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The public is often welcome as New Mexico’s pueblos celebrate the season with traditional dances

The heartbeat of drumming signals the holidays as you walk from your car toward the Kewa Pueblo plaza.

Wood smoke scents the crisp morning air as the pounding grows louder. The white adobe 1890 mission church holds the remains of the feast of midnight Mass.

Stop by for a fresh loaf of bread baked in a traditional horno oven at this most traditional of pueblos. If you’re lucky, you may be invited in for a meal of traditional native food mixed with New Mexico chile.

As you wind through the maze of adobe buildings hugging the plaza, the hushed atmosphere reminds you of the presence of something sacred. Lines of dancers move by in traditional dress, some shaking rattles, some singing, some pacing quietly.

Of the many traditions observed during this festive time of year, few can match the beauty and artistry of the Native American ceremonial dances held at many of the nearby pueblos.

Red Turtle Dancers (Pojoaque Pueblo). (Courtesy of Nick Pecastaing for Indian Pueblo Cultural Center)

Red Turtle Dancers (Pojoaque Pueblo). (Courtesy of Nick Pecastaing for Indian Pueblo Cultural Center)

And a number of the pueblos welcome visitors for the dances, another tradition that dates back centuries.

Combining grace and athletic prowess with sacred beliefs gives the dances a quality that is spectacular to behold.

The dances have been passed down for centuries and the moves perfected by years of practice. And they’re plain fun, said Bettina Sandoval of the Taos Pueblo, the cultural arts and education coordinator for the Indian Pueblo Cultural Center.

“When you dance, you have to play a part so you’re having fun,” she said. “A lot of Pueblo people are together and having fun, that’s what we do best. And most of the time when you dance it’s with friends and family so that’s fun.”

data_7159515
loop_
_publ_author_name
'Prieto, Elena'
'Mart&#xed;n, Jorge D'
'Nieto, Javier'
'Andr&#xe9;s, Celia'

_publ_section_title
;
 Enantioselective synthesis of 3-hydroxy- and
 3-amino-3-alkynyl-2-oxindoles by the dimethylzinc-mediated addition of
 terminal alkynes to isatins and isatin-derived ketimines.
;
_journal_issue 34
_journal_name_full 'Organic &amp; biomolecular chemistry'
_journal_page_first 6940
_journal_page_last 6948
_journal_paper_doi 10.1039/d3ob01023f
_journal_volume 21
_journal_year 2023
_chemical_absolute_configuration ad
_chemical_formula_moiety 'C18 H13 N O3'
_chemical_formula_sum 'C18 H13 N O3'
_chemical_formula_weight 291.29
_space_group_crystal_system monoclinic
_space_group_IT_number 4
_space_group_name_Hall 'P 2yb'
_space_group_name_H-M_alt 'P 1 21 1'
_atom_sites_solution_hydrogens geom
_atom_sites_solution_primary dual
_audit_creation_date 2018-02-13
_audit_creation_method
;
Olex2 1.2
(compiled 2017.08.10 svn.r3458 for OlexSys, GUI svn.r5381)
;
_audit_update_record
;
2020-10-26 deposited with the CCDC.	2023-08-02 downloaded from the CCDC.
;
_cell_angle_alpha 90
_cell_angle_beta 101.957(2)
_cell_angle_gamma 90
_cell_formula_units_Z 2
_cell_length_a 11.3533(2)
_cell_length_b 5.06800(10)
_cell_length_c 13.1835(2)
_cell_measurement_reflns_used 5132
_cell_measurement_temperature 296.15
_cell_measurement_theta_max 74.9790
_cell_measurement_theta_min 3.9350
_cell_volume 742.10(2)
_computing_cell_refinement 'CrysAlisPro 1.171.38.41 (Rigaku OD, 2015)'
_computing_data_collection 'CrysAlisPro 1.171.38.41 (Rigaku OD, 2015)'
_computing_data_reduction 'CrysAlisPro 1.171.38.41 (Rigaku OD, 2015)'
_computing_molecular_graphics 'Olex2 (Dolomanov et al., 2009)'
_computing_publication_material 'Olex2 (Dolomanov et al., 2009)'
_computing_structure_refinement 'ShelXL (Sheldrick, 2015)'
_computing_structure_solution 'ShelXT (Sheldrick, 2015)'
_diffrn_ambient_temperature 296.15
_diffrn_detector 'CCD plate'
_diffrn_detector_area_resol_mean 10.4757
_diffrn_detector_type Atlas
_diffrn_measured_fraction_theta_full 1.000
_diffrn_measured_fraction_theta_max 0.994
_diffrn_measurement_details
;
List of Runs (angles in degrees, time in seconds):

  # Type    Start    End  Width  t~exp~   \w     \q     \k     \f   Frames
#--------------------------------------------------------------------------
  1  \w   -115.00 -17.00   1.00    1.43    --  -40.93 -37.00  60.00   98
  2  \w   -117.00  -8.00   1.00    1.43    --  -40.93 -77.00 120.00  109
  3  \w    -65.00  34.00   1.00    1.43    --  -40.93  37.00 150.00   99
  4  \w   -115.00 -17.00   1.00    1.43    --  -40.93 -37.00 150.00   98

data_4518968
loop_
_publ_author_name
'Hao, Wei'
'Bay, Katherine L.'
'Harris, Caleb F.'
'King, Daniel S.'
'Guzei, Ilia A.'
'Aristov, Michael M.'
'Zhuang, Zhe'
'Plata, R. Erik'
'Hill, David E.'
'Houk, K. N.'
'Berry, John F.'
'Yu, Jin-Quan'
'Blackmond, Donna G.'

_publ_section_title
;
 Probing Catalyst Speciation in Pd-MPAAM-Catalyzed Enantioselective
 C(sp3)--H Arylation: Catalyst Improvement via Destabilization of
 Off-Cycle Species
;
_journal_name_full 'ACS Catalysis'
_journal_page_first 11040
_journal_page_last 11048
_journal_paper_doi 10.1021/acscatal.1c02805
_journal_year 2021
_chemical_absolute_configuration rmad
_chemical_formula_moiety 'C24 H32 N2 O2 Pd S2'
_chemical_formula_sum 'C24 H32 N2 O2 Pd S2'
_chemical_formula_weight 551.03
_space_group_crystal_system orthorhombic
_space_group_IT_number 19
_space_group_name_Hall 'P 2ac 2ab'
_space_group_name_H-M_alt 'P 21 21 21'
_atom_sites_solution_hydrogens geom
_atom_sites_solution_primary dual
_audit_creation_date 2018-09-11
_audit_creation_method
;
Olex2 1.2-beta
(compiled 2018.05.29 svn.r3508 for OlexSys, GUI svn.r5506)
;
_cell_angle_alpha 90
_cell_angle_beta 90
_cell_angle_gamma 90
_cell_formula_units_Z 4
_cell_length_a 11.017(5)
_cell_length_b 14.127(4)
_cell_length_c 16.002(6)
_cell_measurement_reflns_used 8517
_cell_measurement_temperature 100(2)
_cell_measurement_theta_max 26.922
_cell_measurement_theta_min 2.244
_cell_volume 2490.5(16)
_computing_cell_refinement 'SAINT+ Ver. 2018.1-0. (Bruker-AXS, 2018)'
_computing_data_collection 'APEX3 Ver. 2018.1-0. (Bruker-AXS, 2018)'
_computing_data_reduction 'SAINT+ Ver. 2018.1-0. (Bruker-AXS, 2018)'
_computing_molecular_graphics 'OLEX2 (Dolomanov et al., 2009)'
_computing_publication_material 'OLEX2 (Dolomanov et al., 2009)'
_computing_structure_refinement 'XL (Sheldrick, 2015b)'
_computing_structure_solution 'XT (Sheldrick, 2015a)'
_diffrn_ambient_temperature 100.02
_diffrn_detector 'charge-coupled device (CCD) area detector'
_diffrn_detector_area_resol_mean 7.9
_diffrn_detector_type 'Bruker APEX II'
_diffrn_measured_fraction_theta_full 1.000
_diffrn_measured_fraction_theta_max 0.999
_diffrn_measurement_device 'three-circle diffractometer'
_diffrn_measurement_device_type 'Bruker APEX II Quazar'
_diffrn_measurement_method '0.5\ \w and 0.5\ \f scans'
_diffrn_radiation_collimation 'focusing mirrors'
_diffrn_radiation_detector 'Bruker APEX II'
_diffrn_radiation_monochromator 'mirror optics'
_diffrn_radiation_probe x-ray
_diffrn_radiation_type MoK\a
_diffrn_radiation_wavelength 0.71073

Still, there’s a serious side to the dances, as well, Sandoval said.

“All the pueblo dances are basically done to give thanks to their natural resources that we use throughout the year,” she said. “The deer dance or buffalo dance, they are basically to thank the animal.”

One of Travis Suazo’s favorite memories – and something he looks forward to during the holiday season – is the scent of cedar smoke wafting from wood-burning stoves on Santa Ana Pueblo.

Returning home to the pueblo for feast days and dances holds a deep meaning, he says.

“It’s a gathering of family at that time … and to respect … and make sure traditions continue,” Suazo says.

It’s also a time to honor ancestors, “those who are here now and those that are yet to be born,” he adds.

Suazo, director of museum and cultural engagement at the Indian Pueblo Cultural Center in Albuquerque, explains that the dances signify a period of renewal for the season, a sense of “connection with family and that all people live in balance and … take care of one another.”

Cellicion Traditional Dancers (Zuni).

Cellicion Traditional Dancers (Zuni).

The dances are prayers that the community and world are safe, strong and have happiness in life, he says.

“It’s a prayer that goes out to the greater good,” he says.

The pueblo dances that take place during the winter holidays coincide with Catholic holidays to show the sharing of a connection between the two religions/cultures. Before the Pueblo Revolt of 1680, the Catholic Spaniards looked down on Native Americans’ way of life, he says.